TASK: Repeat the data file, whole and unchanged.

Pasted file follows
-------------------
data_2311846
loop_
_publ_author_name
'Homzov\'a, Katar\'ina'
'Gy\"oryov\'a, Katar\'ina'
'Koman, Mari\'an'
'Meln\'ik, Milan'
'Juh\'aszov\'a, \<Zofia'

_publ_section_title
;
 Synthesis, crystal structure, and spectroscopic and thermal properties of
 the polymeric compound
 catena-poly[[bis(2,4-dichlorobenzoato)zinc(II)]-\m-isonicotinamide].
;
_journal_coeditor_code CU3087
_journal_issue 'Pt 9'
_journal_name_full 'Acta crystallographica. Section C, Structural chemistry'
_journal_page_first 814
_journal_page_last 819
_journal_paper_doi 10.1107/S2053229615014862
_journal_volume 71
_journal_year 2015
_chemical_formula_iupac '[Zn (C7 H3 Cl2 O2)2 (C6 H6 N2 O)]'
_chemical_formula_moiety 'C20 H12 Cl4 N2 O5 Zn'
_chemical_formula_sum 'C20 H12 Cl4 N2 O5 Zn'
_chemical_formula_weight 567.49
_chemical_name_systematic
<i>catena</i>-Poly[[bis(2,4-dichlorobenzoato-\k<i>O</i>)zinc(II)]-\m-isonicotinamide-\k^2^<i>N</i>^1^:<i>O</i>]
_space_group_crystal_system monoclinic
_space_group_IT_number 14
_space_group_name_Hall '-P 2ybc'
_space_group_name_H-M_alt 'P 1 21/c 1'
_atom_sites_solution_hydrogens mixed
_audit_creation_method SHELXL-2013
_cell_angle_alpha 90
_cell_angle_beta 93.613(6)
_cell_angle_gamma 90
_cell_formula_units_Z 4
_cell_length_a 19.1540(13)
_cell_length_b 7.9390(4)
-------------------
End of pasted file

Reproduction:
data_2311846
loop_
_publ_author_name
'Homzov\'a, Katar\'ina'
'Gy\"oryov\'a, Katar\'ina'
'Koman, Mari\'an'
'Meln\'ik, Milan'
'Juh\'aszov\'a, \<Zofia'

_publ_section_title
;
 Synthesis, crystal structure, and spectroscopic and thermal properties of
 the polymeric compound
 catena-poly[[bis(2,4-dichlorobenzoato)zinc(II)]-\m-isonicotinamide].
;
_journal_coeditor_code CU3087
_journal_issue 'Pt 9'
_journal_name_full 'Acta crystallographica. Section C, Structural chemistry'
_journal_page_first 814
_journal_page_last 819
_journal_paper_doi 10.1107/S2053229615014862
_journal_volume 71
_journal_year 2015
_chemical_formula_iupac '[Zn (C7 H3 Cl2 O2)2 (C6 H6 N2 O)]'
_chemical_formula_moiety 'C20 H12 Cl4 N2 O5 Zn'
_chemical_formula_sum 'C20 H12 Cl4 N2 O5 Zn'
_chemical_formula_weight 567.49
_chemical_name_systematic
<i>catena</i>-Poly[[bis(2,4-dichlorobenzoato-\k<i>O</i>)zinc(II)]-\m-isonicotinamide-\k^2^<i>N</i>^1^:<i>O</i>]
_space_group_crystal_system monoclinic
_space_group_IT_number 14
_space_group_name_Hall '-P 2ybc'
_space_group_name_H-M_alt 'P 1 21/c 1'
_atom_sites_solution_hydrogens mixed
_audit_creation_method SHELXL-2013
_cell_angle_alpha 90
_cell_angle_beta 93.613(6)
_cell_angle_gamma 90
_cell_formula_units_Z 4
_cell_length_a 19.1540(13)
_cell_length_b 7.9390(4)